Neely Freeman Neely's Myasthenia Battle

First post: Feb 27, 2019 Latest post: Jul 6, 2019
In just a few short weeks, it will mark a year since I've been officially diagnosed with Myasthenia Gravis (March 2018). 
It took 14 months after I went to my PCP with complaint of "muscle weakness" in January 2017. I guess what my PCP heard instead was "chronic fatigue" and sleepless nights, not uncommon for a new mom weaning a 7month old and working full time. I remember telling her, "but I can't pick up and hold my baby easily" and still leaving with a prescription for an antidepressant for PPD and being too tired to question it and thinking I probably did need the antidepressant. 
There were other gradual signs like dropping EVERYTHING, being even extra clumsy than normal (I have a pretty high baseline level of clumsiness). I remember confiding in a speech therapist at work that I was choking on certain foods a lot. Despite being post-partum, I had been eager to get back to my love of running and it just wasn't going well... But to me, that was easy to blame on just having a baby and thinking my body was just not the same.
The antidepressant chosen turned out to be a bad choice for me and only worsened my fatigue and generalized weakness substantially. So we blamed the drug. And it took grueling months to come off of it, all the while seeing psychiatrists who suspected a medical problem, not psychiatric problem causing my symptoms. Meanwhile, I was struggling at work being a nurse on a busy unit, and struggling at home being a wife and a mom. And I was trying my damnedest to rise above it and for no one else to see how bad I felt. 
Fast forward to the fall and I really started pushing hard that something was wrong and we had to get answers... I was finally ordered a brain MRI to rule out MS and a referral for an endocrinologist. The brain MRI was clean, no MS. Yay! What a relief. The endocrinologist was amazing... I cried in her office because she not only listened to me but she believed me. She said she would run every endo test but she suspected this was which my jaw dropped because in my mind that meant ALS. When my labs came back perfect , she referred me to a neurologist who specialized in neuromuscular disorders immediately. Almost exactly one year from my initial PCP appt for "muscle weakness", I saw my neurologist at the end of January 2018. He did his assessment and I thought it seemed normal but be didn't say. He was very interested in the fact that my muscles seemed to recover with rest and that I was much worse at the end of the day. At this point, my speech was becoming affected and I was slurring my words when I gave report at the end of my shift (I was so afraid my coworkers would think I was drunk trying to find report!) My vision was also horrid and was going double often but I just thought I needed a new contacts/glasses prescription. 
That first appointment, he said "were going to run a lot of tests, but I think you have Myasthenia Gravis" to which I promptly said "Myasthenia what-is"? The words jogged my memory of a slide or 2 in nursing school but I had honestly no recollection of what it was and I had never come across anyone with MG.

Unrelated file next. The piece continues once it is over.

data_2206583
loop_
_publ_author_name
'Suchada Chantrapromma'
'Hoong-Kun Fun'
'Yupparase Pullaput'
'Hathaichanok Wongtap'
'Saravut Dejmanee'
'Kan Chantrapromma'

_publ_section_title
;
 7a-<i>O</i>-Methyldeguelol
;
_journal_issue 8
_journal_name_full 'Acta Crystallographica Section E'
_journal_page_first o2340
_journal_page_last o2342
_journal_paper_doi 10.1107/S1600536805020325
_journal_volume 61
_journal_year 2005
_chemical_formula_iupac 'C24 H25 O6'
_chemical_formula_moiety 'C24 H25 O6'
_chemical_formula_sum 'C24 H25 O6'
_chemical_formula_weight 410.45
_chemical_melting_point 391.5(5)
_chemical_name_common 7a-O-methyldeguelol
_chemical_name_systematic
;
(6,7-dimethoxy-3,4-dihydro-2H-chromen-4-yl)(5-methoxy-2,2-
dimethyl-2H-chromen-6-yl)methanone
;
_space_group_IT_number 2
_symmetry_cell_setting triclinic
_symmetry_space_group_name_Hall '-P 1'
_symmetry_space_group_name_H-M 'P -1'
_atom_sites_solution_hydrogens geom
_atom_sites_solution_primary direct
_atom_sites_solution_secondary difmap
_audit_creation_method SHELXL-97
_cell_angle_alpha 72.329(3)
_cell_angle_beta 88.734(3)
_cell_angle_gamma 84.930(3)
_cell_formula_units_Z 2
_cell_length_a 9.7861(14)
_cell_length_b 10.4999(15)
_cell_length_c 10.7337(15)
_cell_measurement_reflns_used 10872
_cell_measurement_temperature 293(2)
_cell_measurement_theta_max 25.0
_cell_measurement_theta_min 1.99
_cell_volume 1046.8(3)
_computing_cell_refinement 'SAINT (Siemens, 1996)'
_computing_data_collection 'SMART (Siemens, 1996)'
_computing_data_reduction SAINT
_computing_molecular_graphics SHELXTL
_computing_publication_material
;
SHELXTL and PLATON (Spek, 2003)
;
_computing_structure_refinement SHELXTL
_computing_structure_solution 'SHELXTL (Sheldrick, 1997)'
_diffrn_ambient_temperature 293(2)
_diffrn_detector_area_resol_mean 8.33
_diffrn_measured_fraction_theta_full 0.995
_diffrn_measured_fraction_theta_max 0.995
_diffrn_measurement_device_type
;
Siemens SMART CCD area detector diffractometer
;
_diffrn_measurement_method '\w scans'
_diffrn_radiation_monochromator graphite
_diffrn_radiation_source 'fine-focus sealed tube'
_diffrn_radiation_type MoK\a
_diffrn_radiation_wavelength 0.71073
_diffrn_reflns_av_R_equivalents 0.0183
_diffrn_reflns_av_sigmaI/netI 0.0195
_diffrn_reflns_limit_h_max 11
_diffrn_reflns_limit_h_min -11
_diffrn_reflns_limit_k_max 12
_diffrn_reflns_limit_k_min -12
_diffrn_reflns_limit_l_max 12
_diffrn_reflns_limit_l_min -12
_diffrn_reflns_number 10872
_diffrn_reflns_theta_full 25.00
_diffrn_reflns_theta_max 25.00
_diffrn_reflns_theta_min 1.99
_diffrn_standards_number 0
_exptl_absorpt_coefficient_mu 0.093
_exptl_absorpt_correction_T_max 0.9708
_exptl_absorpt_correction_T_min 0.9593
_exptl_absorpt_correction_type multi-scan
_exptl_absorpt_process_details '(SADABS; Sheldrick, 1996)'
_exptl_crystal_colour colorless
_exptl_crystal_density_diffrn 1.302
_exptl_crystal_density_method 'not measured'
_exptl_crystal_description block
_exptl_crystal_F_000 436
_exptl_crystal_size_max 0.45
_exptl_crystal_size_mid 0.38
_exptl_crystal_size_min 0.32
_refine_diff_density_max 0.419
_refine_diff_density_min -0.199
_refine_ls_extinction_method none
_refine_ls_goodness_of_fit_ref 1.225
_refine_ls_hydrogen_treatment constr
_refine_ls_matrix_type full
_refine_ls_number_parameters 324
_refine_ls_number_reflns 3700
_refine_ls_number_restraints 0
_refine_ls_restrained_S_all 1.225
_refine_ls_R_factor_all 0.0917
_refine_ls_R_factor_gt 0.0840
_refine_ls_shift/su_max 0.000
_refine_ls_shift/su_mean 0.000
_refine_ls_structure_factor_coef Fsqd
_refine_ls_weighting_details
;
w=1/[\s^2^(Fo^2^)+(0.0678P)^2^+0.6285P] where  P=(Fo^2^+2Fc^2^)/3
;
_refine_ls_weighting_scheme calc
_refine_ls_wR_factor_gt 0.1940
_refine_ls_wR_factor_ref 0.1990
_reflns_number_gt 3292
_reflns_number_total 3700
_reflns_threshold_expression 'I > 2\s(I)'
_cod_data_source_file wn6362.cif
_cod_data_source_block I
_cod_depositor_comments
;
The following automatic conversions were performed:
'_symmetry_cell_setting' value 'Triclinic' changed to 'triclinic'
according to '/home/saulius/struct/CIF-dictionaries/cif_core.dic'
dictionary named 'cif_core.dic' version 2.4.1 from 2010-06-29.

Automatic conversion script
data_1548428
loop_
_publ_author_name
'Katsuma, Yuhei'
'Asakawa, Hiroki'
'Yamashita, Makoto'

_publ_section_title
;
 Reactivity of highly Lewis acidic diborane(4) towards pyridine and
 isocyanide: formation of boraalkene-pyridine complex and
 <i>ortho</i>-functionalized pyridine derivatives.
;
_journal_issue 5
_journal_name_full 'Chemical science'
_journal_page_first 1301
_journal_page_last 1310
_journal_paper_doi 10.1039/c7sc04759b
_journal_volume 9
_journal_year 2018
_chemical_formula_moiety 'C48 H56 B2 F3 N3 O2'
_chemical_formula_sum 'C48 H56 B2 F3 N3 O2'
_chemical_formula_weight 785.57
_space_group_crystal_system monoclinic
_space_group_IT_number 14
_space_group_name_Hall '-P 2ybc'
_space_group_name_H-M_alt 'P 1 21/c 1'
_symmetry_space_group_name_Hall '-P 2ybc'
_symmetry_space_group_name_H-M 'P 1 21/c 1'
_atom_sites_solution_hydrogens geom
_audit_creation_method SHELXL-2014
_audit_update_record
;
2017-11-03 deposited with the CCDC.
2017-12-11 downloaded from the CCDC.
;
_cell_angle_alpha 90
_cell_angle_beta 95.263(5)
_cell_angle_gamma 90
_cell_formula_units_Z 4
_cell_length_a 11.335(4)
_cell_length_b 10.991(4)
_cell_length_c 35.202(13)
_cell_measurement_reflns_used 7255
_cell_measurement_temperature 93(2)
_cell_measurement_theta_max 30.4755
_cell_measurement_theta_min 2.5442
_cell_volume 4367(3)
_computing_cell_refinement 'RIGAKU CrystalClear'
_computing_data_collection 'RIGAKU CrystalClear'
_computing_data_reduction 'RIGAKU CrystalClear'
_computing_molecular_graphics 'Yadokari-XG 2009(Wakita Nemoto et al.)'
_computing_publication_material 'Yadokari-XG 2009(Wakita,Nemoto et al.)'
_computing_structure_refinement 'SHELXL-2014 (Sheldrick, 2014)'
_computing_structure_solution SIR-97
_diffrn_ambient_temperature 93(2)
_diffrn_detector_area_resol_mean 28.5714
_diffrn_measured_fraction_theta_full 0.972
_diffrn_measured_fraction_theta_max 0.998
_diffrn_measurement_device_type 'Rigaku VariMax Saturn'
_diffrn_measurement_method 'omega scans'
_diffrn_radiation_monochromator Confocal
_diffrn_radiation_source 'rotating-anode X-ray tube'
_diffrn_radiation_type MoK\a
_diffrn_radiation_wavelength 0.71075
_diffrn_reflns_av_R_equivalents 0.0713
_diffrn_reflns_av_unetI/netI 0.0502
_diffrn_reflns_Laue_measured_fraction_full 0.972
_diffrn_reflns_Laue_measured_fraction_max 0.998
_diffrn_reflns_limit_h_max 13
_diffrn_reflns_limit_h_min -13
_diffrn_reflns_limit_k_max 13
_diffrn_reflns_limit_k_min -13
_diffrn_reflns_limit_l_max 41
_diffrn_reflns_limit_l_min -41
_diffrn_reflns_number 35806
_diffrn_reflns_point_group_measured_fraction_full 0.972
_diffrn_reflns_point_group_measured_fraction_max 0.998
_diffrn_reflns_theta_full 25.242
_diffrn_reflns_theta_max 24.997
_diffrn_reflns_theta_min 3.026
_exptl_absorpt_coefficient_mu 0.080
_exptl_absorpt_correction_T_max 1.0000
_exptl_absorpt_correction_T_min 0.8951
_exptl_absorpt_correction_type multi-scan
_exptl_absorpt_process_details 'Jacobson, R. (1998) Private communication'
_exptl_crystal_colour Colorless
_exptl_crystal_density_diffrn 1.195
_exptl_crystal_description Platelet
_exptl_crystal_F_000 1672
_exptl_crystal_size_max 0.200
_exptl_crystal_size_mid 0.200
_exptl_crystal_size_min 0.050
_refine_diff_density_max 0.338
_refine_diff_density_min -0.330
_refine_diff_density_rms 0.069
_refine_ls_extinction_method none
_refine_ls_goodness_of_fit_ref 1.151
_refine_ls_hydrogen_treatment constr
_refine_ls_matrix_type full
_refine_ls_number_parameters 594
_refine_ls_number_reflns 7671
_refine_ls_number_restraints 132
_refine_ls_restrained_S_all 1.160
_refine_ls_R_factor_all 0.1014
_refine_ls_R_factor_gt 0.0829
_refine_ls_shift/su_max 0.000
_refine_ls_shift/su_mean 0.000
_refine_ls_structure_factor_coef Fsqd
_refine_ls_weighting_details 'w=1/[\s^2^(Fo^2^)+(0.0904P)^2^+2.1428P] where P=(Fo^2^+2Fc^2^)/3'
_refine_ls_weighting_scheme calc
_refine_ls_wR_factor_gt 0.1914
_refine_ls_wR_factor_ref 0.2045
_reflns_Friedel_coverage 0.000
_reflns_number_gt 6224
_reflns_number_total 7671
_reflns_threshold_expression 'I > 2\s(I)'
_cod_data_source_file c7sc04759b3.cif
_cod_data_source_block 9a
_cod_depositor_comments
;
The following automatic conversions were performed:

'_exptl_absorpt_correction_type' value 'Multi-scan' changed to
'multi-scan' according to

The next month and a half were filled with blood tests and painful EMGs (who knew needles in your muscles sending electrical shocks didn't feel nice?) ... I started to panic as everything was coming back normal but my symptoms were worsening. Of course, having done my research, I knew that the more that was "ruled out", the more the diagnosis would point to ALS. It seemed like the elephant in the room during those neuro appts. 
So when I was sent to Emory for a single nerve fiber EMG (there's only a handful of these machines in the country and Emory had one 🙌), I was quietly panicking that I had ALS and only so long to live. When the Emory doctor diagnosed me with Myasthenia Gravis within 15 minutes of the test, I felt so much relief! I had a diagnosis! I wasn't crazy! It wasn't ALS! I wasn't going to die! Google said MG was mostly a chronic illness I could live a pretty normal life with! I could start mestinon immediately and get some relief! I knew I'd be fine... I'd overcome a lot in my life, this was going to be no big deal ... Especially now that I had a diagnosis and treatment plan. 
Boy, I had no idea! 
I'll tell more stories later ... There's quite a few. But despite being on aggressive treatments, I am considered to have a severe and refractory form of MG. A rare form of an already rare disease. I have been in "myastenia crisis"- intubated and on a ventilator from my respiratory muscles weakening several times... So my MG has been life-threatening. Only approx 20% of MGers ever go into crisis in their lives. My MG was quickly proving to be formidable. Jonathan and I have watched my quality of life steadily and gradually decline despite continually maximizing and adding treatments. But in no way are we giving up the fight! So, I will be posting updates here for all of you lovely people who have been so supportive and our life lines through all of this. We cannot express enough how your prayers, cards, phone calls, meals, monetary donations and gifts, help with Ava, and unconditional love have gotten us though this year and given us so much strength. 
I promise to be more diligent about posting updates here and keeping in touch. I will admit that sometimes I just don't have the energy to... But I also am starting to see where it could be therapeutic for me as well. We can only hope and pray that this awful disease will go into some kind of remission and this page won't be necessary at all! 
I will devote an entire post to what exactly Myasthenia Gravis is... For those of you who love to learn about the body and medicine and how it works. It's a very interesting disease process. I never loved neurology (cardiology was always my thing!) But I've learned so much now. 
Love to all of you... So much love!